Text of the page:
I have a career that I love dearly. I hold numerous college degrees. I am bilingüe.
These are some of my privileges that I hold.
Privilege is an inherent part of our current social order and as educators, we must own that certain people are afforded certain privileges that others are not given.
My privilege also consists of a nine-digit social security number that allows me to cross both intellectual and geographic borders. This is a privilege that our society continues to arbitrarily withhold from students and families that you likely see each day, including many of my own family members.
This too is part of my journey. This too is part of millions of K-12 students’ journeys.
As educators, it is crucial that we routinely reflect on our privilege and positionality and own the fact that who we are is just as relevant in education as who our students are.
Two years ago, I had the privilege of graduating from San José State University’s Educational Leadership program. As part of the program, I met two Latina professors that continued to mentor me and provide me with opportunities, even after I graduated from the program. Dr. López, one of my professors urged me to apply to the Heinemann Fellowship program and I was selected!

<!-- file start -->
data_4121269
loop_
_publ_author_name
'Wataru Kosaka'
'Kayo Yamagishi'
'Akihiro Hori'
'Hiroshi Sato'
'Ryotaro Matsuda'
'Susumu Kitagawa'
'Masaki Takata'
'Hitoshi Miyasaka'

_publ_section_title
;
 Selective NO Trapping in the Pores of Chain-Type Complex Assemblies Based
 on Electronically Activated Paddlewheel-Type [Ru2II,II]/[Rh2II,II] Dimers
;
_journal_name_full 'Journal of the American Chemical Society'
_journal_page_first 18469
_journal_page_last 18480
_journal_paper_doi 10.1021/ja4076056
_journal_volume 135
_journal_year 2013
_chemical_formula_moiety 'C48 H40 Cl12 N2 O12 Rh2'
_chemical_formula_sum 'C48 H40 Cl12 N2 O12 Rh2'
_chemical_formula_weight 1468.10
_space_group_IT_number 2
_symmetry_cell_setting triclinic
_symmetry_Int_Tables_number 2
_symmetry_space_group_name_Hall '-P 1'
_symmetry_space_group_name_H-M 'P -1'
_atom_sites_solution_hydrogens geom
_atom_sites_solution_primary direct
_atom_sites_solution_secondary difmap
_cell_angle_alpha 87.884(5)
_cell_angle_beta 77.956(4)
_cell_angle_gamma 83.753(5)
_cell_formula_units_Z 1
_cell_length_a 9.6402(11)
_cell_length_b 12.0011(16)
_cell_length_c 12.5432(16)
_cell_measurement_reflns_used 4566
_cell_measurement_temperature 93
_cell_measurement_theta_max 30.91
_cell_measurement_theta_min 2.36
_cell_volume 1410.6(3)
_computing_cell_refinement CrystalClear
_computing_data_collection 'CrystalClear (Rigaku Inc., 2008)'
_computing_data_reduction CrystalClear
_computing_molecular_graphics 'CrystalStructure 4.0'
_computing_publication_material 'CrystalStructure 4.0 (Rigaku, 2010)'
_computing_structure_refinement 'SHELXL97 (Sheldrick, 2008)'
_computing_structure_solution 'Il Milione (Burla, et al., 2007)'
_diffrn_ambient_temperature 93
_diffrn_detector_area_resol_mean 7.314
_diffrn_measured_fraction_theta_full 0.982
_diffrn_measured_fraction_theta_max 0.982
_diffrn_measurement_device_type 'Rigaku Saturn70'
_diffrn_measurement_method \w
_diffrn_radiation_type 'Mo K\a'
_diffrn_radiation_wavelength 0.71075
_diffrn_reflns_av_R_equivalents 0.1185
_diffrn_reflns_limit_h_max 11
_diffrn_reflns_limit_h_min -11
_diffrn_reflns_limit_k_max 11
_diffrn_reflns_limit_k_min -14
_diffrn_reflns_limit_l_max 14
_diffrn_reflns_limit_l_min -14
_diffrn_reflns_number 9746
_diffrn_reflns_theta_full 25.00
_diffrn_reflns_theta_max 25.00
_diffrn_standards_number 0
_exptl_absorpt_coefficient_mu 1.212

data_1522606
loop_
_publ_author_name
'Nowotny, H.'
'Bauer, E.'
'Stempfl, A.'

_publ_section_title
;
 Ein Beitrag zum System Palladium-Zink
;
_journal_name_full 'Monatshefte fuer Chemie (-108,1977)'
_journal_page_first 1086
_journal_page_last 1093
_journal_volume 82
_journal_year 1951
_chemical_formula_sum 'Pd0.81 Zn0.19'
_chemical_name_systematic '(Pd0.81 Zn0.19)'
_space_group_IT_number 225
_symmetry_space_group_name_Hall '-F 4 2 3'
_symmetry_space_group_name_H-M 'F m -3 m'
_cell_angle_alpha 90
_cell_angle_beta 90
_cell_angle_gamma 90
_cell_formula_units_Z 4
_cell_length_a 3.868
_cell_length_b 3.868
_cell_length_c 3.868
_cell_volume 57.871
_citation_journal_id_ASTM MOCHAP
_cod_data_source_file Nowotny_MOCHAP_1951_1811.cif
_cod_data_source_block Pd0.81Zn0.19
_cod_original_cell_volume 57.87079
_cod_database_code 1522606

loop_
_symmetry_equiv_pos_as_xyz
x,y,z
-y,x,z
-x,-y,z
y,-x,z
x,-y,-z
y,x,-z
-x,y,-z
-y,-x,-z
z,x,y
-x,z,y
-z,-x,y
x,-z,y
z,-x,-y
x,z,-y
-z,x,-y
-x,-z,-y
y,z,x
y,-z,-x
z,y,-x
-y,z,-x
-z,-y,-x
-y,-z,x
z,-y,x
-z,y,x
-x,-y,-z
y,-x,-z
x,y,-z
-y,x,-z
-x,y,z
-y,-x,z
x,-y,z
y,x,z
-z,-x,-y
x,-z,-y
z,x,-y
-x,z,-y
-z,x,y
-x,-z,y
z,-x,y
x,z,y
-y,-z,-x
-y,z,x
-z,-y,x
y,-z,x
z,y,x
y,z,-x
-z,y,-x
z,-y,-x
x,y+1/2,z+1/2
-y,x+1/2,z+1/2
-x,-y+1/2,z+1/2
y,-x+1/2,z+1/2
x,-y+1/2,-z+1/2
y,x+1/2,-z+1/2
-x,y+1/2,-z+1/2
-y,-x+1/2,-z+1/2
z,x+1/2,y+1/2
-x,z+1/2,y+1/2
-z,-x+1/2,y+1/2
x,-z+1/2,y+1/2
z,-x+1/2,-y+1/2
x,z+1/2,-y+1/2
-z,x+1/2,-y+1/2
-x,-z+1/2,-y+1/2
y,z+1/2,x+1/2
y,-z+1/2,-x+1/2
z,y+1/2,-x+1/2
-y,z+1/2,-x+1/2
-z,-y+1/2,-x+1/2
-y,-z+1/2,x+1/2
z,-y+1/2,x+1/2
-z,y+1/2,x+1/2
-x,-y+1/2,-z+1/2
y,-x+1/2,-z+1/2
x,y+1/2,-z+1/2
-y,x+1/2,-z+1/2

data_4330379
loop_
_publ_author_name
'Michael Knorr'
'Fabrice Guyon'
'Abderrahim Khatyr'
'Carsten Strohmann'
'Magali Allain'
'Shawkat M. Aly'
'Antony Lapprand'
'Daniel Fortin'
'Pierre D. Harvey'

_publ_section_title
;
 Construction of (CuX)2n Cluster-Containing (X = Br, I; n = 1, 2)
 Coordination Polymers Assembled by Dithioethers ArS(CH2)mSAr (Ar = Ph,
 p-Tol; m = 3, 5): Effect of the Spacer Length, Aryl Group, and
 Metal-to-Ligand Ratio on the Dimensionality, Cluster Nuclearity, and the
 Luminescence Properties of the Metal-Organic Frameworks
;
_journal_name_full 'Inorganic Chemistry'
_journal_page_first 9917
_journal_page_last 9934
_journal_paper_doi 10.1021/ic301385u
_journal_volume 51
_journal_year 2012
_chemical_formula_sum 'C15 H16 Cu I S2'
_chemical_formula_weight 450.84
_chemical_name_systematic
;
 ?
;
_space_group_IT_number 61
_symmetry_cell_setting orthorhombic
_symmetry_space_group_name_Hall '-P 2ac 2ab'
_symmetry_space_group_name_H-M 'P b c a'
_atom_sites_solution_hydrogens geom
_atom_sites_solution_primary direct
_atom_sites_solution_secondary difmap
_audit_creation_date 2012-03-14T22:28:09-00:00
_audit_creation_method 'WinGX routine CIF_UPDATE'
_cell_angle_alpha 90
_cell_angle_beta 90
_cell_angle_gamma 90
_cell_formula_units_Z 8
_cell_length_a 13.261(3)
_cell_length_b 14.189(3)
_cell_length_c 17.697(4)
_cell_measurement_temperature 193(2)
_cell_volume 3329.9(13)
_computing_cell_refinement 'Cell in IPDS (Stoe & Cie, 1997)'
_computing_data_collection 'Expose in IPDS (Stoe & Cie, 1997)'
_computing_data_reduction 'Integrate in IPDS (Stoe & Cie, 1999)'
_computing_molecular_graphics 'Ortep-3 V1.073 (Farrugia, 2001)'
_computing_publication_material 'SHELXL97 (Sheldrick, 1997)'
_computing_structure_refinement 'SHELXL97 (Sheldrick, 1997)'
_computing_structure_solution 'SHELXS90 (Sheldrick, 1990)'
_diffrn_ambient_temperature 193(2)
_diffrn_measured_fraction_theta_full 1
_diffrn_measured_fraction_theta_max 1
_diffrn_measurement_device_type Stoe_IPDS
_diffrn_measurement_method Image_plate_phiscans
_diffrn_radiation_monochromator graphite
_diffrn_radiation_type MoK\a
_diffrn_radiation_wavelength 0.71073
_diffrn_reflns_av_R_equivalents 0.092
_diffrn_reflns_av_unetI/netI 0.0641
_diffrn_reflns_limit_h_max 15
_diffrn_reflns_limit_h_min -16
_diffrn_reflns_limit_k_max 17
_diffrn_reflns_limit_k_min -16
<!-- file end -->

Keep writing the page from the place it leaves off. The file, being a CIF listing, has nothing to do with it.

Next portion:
Since then, I have met and connected with amazing people, such as Tricia Ebarvia and Kim Parker who have provided me with this space and to whom I am extremely thankful. Inspired by them, I hope to keep the cadenita that these two powerful educators have started, not only for me but for everyone who has been part of the #31DaysIBPOC Blog Challenge. Therefore, for this blog, my students, Dafne and Angela (who also happen to be aspiring teachers of color) will contribute their perspectives on teaching and learning in today’s political climate, as they recount their testimonios of activism and of their college-bound journey as DREAMers and allies.
Read the testimonies of two LVLA Lions here: https://medium.com/@irenecastillon/teaching-intodays-political-climate-caring-and-resisting-40e0f136636a.